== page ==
If it seems like the Leonberger is fit for a king, it is. Heinrich Essig developed the breed from Leonberg, Germany, who combined Saint Bernards, Newfoundlands, and other large working breeds to create a dignified dog specifically for European royalty.
12. German Pointer
As the name implies, the German Pointer is another dog that counts Germany as its homeland. The breed comes in shorthaired and wire-haired breeds, with a mixture of colors and markings that make each one appear unique.
For many generations, German Pointers have been used in all types of hunting. They can also transition easily from hunter to family companion, making them excellent dogs for all owners.
While the German Pointer’s history isn’t exactly clear, it is likely a descendant of various German hound and tracking dogs and dates back to the 1700s.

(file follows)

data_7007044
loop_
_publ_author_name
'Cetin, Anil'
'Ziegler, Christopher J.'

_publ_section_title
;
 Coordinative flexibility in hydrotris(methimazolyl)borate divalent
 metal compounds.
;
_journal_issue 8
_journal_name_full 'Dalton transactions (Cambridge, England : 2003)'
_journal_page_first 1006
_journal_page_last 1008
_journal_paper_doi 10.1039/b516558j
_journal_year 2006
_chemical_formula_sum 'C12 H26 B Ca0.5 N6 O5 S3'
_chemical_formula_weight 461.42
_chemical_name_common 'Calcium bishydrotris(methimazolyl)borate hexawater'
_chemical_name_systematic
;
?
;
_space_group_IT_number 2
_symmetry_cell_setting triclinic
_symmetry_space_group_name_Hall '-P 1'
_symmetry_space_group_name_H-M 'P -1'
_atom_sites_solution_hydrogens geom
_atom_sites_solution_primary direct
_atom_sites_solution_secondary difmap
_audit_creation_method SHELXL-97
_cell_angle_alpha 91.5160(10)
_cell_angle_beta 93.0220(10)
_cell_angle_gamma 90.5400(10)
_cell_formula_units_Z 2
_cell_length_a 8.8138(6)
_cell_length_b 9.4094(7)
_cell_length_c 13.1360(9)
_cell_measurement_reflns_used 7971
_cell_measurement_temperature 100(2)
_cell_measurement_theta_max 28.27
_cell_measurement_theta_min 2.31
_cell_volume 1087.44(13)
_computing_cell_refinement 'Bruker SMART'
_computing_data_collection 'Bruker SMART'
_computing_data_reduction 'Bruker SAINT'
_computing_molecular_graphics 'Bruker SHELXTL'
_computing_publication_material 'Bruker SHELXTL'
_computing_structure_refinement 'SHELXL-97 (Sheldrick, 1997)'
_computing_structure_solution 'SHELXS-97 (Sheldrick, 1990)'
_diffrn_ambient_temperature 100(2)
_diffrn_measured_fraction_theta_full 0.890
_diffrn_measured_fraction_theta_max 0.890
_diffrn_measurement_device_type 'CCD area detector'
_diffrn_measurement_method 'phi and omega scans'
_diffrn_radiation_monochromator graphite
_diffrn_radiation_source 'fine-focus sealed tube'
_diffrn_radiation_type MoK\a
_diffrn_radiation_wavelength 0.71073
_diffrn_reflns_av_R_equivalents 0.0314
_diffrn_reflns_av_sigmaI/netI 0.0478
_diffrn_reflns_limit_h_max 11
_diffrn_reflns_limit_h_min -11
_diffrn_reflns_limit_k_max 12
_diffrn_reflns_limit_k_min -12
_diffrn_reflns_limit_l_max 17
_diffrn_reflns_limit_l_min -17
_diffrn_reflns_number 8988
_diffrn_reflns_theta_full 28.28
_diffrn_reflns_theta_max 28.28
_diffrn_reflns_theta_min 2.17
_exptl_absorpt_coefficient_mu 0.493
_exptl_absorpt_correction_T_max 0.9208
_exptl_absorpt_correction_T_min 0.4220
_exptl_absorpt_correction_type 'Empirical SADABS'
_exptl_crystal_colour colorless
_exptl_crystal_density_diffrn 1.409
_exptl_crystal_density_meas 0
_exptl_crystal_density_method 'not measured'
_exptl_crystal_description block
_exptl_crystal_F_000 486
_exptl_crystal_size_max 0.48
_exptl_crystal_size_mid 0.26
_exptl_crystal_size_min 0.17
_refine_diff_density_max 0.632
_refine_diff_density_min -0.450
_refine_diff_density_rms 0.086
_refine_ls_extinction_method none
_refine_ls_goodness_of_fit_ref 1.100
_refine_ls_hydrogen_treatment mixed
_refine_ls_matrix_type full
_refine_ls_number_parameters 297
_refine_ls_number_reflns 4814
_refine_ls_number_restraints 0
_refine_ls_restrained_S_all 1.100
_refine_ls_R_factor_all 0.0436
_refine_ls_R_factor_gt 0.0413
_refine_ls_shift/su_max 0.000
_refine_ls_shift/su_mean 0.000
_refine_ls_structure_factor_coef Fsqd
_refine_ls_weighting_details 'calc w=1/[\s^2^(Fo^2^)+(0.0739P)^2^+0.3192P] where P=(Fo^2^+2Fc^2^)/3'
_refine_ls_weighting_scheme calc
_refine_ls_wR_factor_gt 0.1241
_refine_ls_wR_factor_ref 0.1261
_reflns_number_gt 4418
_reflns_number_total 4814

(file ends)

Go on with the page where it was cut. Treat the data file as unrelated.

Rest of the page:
13. German Pinscher
The German Pinscher is a strong breed with an elongated head, a slightly muscular body, and a shiny coat that can be reddish or black with red accents.
The Pinscher is a working breed that hunts vermin and protects its territory. It does well with other dogs and is easy to train.
They are intelligent, determined, and a good representation of the no-frills kind of dog that originated in Germany. It’s one of the oldest dog breeds and is the predecessor to the Doberman, Miniature Pinscher, and other Pinscher types.
14. Miniature Pinscher
Speaking of Miniature Pinschers, this breed is a small but sturdy dog weighing 10-12 pounds.
Fearless and fun, the Miniature Pinscher walks with a high-stepping “hackney” gait, affectionately earning the description from the trot of a hackney horse.
Their smooth, shiny coat comes in solid red, rust, and chocolate, or rust and black.
The exact history of the Miniature Pinscher is unknown, although it’s thought that the breed’s earliest ancestors may have included the German Pinscher mixed with Italian Greyhounds and Dachshunds.